South Asia Moves Forward, Cautiously, Unevenly

05 Abril 2007
Article
The 14th summit of the South Asian Association for Regional Cooperation has made cautious moves towards mutual co-opearation and greater integration in the subcontinent, reports Praful Bidwai.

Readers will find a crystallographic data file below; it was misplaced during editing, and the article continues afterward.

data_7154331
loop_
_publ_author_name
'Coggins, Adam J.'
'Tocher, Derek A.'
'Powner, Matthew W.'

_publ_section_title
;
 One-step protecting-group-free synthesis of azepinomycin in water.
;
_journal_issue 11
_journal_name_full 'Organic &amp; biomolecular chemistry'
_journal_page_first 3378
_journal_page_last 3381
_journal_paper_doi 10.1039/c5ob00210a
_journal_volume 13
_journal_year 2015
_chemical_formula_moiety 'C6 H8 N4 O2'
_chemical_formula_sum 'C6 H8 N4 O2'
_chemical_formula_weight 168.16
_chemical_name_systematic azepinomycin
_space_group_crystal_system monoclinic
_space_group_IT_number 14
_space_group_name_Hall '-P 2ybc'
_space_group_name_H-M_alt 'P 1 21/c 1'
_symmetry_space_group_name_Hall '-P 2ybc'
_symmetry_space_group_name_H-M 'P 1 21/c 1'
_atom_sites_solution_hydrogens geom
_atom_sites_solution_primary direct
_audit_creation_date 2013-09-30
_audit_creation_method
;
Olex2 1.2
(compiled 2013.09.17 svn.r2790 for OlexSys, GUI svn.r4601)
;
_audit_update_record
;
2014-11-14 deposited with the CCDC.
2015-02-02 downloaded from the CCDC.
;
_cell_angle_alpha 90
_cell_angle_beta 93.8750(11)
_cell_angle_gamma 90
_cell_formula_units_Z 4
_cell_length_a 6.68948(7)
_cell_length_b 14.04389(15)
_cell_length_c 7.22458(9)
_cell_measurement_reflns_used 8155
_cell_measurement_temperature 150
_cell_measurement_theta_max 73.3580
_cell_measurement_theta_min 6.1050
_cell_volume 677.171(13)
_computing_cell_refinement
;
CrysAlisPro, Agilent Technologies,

South Asia, home to more than one-sixth of humanity, and situated at the junction of three important sub-regions of the Asian continent, has made cautious moves towards mutual cooperation and greater integration. Although analysts warn against taking the hyperbolic rhetoric of “a new dawn breaking out over South Asia” too seriously, there is little doubt that the region is making purposive efforts to fulfil its potential as one of the world’s fastest-growing economic clusters, as well as a centre of great ethnic and religious diversity. South Asia is also beginning to grapple with political ideologies and conflicts which have recently spilled over beyond the region, including Islamic radicalism and Western hegemonism. The South Asian Association for Regional Cooperation (SAARC) has just admitted Afghanistan as its eighth member-state. Iran has been also invited to SAARC as an observer. Iran’s new status is seen as a statement of the importance it enjoys in the region—in sharp contrast to Western efforts to isolate Tehran. At SAARC’s 14th summit meeting, which ended here on Wednesday, the leaders of the eight nations that constitute its membership resolved to develop “cross-border regional projects” pertaining to four issues that affect their people’s daily lives—water, energy, food and the environment. They set up a SAARC Development Fund for poverty alleviation, with an initial modest capital base of $300 million. They also called for the full implementation of the South Asian Free Trade Area (SAFTA) agreement in “letter and spirit”, signed earlier. And they demanded a international convention on terrorism, “which would take every possible measure to prevent and suppress, in particular, financing of terrorist acts by criminalising the provision, acquisition and collection of funds for such acts.” “More important than these declarations is a combination of two moves made at the New Delhi summit,” says Anuradha Chenoy, professor of international relations at Jawaharlal Nehru University. “The first was the agreement to set up a SAARC food bank and also a South Asian University. And the second was a unilateral declaration by India that it would allow duty-free imports of all goods from the least developed members of SAARC, comprising Bangladesh, Nepal, Bhutan, Maldives, and Afghanistan.” Adds Chenoy: “The SAARC food bank can, if implemented efficiently and sincerely, address a major need that the people of this poor region feel. The region is home to the world’s largest number of people living on less than $2 a day. At the same time, it suffers from periodic shortages of food in different countries, coupled with surpluses”. India’s unilateral offer to open up its market to its smaller and poorer neighbours is likely to speed up regional economic integration. India already has a free trade agreement with Sri Lanka. That only leaves out Pakistan, which has made SAFTA’s implementation conditional upon a resolution of its political and boundary disputes with India, especially Kashmir. As of now, intra-SAARC trade accounts for less than five percent of the total international trade of the region’s countries. India as the largest and fastest-growing economy of the region needs to move beyond the principle of “strict reciprocity” which it has so far followed, according to S Akbar Zaidi, a Karachi-based economist. Former Indian Prime Minister Inder Kumar Gujral had enunciated the doctrine of unilateral non-reciprocal gestures towards India’s smaller neighbours. It is now being implemented. Zaidi argues that ideally, the doctrine should be extended even to Pakistan; it would entail no major loss for India. India needs to do more to balance its trade with the rest of the region. Its imports from it add up to only a quarter of its exports to it—despite the mutual complementarity of the region’s economies. “As important as the SAARC members’ mutual talks, was the presence of observers to the summit, including the United States, China, the European Union, Japan and South Korea,” says an Indian ambassador to a neighbouring country, who insisted on anonymity. “This has raised SAARC’s profile to the highest level since the Association was established in December 1978. And not to be discounted are the bilateral discussions that took place between the leaders of different member-states. These were conducted in a particularly friendly climate. That’s no mean gain.” The diplomat emphasised the entry of Afghanistan into SAARC as “a major achievement”. This was an Indian initiative, but was not resisted by Pakistan—“a tribute to improved relations with India, despite India-Pakistan tensions over Afghanistan.” This could soon pave the way run for trade and transit across the entire region. (Pakistan, suspicious of India’s traditional friendly ties with Afghanistan, has so far refused India’s request for allowing overland transit of goods to Afghanistan.) The SAARC summit was accompanied by a number of meetings of civil society organisations from the member-countries, focused on people-to-people cooperation, human rights and media contacts. An important initiative was an assembly on human rights, convened by Amnesty International, India. This urged the South Asian governments “to establish a regional mechanism to address the human rights abuses in the region.” Such large-scale violations of rights are perpetrated through security laws and their specific forms, including anti-terror and detention laws. “SAARC seeks to promote trust and cooperation across South Asia. Security laws, justified in the context of terrorism in South Asia, frequently curb the freedom of expression and the ability of citizens to express peaceful political dissent. These laws seek to promote security but curtailment of enjoyment of rights erodes people’s sense of security,” said Mukul Sharma, director of Amnesty International, India. The Assembly drew upon the experience of the Organisation for African Unity, which has incorporated human rights into its agenda. Other civil society groups underscored the need for more open visa regimes and greater people-to-people and media interaction. The governments of the region responded positively to the demand by the South Asian Free Media Association for special visas for journalists. “There is a positive change in the SAARC agenda towards greater cooperation on substantial social and cultural issues,” says Chenoy. “The SAARC Development Fund and a South Asian University represent a significant improvement on earlier initiatives, which were confined to setting up documentation centres, some of which were not followed up. The University has a lot of potential which will grow if the eight governments put some energy into it, rather than leave it to private initiatives.” Adds Chenoy: “One cannot expect dramatic progress in SAARC given the history of fraught relations and mutual rivalries. But incremental progress has certainly taken place and must be welcomed. As must the remarkably friction-free climate of dialogue.” South Asia has so far been a laggard as far as regional cooperation is concerned. But after the Delhi summit, the prospects of such cooperation have improved.